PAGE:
The cause is then manipulated by setting it to two or more values and the effect is measured. If the value of the effect differs for different values of the cause, then we can infer that the cause has some influence on the effect; a causal relation exists. To illustrate, say you want to know if punishing children makes them more obedient.
Then you need to vary punishment, the independent variable, by punishing some children more and other children less and measure their level of obedience, the dependent variable. If the children punished more are more obedient than the children punished less, and if the difference is big enough, you can conclude that punishment increases obedience. And if the children punished less are more obedient, then you have some explaining to do.
Much of the art of experimental methodology involves satisfying two requirements. First, the cause must be manipulated so that only the target cause is manipulated and not other potential causes accidentally. When manipulating punishment, you have to be careful not to also manipulate how much warmth you show the child. Second, the methodology must be sufficiently powerful to 24 The Theory allow a reasonable assessment whether a difference in the value of the dependent variable is real or just the reflection of random variability.
For now, the important point is that conclusions are drawn from experiments through comparison; the value of an effect must be compared in two different worlds: the world in which the cause is at one value and one in which the cause is at a different value, because a causal statement is a claim about two or more worlds simultaneously. Causal Relations Imply Certain Counterfactuals To say that A caused B seems to mean something like the following: A and B both occurred, but if event A had not occurred and B had no other sufficient cause , B would not have occurred either.
So in some other world in which the mechanism had not been engaged by the cause, the effect would not have resulted. This is what distinguishes a causal relation from a mere correlation. A correlation between two event types means that they move together; when one happens, the other tends to happen, too.
A causal relation has the further requirement of counterfactual dependence. All of these open thought or discussion about some other world, different from this one.
This is a counterfactual because in fact the cause did occur and so did the effect or, at least, they may well have. Correlations make no such counterfactual claim. Correlations are just about what goes together in the actual world. An association between two events is normally assumed to be formed by an organism who perceives that the events are correlated.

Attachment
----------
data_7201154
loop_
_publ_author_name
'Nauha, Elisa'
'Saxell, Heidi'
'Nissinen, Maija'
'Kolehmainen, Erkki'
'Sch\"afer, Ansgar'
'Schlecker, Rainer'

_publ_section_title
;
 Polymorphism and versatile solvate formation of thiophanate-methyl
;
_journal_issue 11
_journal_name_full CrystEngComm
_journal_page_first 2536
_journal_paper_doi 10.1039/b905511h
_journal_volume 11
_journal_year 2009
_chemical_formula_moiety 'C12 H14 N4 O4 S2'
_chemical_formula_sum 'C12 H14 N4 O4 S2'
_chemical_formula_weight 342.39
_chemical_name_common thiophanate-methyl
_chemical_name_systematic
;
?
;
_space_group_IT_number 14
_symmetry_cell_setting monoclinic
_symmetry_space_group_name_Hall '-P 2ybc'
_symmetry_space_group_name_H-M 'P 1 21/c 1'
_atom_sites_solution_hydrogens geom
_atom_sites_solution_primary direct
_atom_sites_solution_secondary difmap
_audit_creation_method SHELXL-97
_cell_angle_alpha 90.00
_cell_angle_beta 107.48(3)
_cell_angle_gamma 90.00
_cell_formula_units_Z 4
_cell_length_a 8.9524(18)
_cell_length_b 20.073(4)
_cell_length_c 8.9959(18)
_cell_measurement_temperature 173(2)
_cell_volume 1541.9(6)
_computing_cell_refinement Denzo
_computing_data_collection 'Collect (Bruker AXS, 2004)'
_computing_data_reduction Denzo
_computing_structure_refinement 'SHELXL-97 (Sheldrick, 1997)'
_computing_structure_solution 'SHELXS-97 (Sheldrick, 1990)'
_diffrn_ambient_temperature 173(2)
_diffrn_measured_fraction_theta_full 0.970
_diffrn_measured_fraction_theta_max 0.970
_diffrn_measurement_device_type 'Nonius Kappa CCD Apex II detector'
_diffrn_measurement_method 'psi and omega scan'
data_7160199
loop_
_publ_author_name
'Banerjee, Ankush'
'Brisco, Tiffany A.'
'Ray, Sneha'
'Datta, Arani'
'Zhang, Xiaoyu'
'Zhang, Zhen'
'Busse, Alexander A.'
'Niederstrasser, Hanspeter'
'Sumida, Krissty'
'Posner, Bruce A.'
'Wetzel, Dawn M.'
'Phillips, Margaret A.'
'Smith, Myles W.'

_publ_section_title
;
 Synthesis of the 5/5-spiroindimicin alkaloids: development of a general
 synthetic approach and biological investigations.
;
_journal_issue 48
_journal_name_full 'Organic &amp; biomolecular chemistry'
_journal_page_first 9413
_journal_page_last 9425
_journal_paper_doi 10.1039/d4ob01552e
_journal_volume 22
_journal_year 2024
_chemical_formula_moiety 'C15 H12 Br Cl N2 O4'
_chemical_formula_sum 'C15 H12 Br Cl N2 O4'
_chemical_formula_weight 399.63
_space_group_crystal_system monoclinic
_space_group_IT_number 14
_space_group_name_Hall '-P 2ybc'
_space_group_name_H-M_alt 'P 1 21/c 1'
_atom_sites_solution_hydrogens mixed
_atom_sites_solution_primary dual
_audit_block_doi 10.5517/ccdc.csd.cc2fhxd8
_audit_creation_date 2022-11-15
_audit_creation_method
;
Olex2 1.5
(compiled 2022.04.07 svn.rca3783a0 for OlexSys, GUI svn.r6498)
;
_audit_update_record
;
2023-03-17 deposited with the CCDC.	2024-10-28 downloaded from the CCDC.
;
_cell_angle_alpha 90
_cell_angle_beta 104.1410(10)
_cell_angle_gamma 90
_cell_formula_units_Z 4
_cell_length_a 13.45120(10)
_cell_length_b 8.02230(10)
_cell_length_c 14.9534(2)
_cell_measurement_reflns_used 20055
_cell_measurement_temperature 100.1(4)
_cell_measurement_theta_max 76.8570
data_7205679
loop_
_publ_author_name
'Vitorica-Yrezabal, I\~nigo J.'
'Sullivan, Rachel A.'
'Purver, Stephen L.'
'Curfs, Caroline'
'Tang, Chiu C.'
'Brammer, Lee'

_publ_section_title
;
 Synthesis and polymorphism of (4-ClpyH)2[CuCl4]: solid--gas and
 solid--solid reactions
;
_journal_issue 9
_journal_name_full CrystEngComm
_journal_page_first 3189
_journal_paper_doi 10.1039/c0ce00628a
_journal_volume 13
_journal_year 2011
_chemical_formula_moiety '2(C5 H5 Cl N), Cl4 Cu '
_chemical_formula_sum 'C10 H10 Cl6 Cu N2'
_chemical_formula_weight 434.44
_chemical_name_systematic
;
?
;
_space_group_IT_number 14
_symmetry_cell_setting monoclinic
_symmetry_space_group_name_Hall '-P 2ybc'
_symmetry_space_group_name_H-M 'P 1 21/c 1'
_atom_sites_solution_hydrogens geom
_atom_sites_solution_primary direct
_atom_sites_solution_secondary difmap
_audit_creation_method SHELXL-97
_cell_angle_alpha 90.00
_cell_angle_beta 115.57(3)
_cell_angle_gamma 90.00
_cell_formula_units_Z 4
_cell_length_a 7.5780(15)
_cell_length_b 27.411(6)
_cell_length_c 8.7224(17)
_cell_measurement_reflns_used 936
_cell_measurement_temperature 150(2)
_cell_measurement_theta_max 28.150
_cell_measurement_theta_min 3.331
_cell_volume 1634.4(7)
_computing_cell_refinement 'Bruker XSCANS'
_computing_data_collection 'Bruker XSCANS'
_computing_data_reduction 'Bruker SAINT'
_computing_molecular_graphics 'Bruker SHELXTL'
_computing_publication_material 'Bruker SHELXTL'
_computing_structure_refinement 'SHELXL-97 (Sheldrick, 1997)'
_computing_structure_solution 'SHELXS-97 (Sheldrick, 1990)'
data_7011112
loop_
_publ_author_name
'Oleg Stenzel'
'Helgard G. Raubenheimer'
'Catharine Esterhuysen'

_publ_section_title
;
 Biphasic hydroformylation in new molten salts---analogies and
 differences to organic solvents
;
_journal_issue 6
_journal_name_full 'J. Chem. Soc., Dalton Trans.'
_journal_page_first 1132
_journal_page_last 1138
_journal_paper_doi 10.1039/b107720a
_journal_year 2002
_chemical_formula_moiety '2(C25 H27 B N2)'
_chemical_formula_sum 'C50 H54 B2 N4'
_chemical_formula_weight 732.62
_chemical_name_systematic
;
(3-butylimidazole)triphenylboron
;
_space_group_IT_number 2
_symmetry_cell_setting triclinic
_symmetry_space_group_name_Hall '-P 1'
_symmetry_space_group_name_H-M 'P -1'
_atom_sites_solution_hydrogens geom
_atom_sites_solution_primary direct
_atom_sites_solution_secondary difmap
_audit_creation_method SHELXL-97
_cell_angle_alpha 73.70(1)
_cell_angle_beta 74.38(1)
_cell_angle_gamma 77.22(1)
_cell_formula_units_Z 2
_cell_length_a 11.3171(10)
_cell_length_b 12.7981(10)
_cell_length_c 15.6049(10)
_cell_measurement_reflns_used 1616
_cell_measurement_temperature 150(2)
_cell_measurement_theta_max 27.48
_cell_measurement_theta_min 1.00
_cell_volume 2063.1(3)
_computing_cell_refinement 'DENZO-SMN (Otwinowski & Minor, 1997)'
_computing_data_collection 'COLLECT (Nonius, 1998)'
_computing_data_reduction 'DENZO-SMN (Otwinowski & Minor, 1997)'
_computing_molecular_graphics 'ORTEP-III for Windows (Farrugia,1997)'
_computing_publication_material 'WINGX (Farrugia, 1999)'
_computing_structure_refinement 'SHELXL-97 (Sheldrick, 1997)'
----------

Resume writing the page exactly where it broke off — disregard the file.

In sum, causal relations are more than descriptions of the way things are, the state of the world. They are processes that generate possibilities, whether those possibilities exist—whether they are actual—or counterfactual. So the first or second law of experimental psychology holds: correlation is not causation.
The great Scottish philosopher David Hume taught that causation cannot even be inferred from correlation. No matter how many times A and B occur together, mere co-occurrence cannot reveal whether A causes B, or B causes A, or something else causes both. But one of the million dollar questions today actually, research funding agencies have spent well over a million dollars on it is whether Hume was right.
Some recent theories of causality specify how causal inferences can be drawn from correlational data in certain cases. This kind of unjustified causal attribution is all around us. In this kind of case, very different causal attributions may have just as much support: the forces that led to a rise in gas prices 26 The Theory may also have created the conditions for the new administration to be elected.
Take your birth, for example. But such distinctions can become fine legal points. Is birth control a disabler or a true cause of not giving birth?
The event might well have been different counterfactually if any of those parental events had been different. Who knows how you would have turned out if gestation had been different or if your mother had enjoyed a different diet?
But at the most basic level, where we just want to know about the mechanisms that make events happen, it is very useful to divide the world up simply into causes and effects. Sometimes an event has alternative causes, each itself sufficient for the effect. Death can be caused by trauma, uncontrolled growth, infection, and so on.
In rare cases, more than one can conspire to cause death together. The arrow-drawings or graphs like figure 3.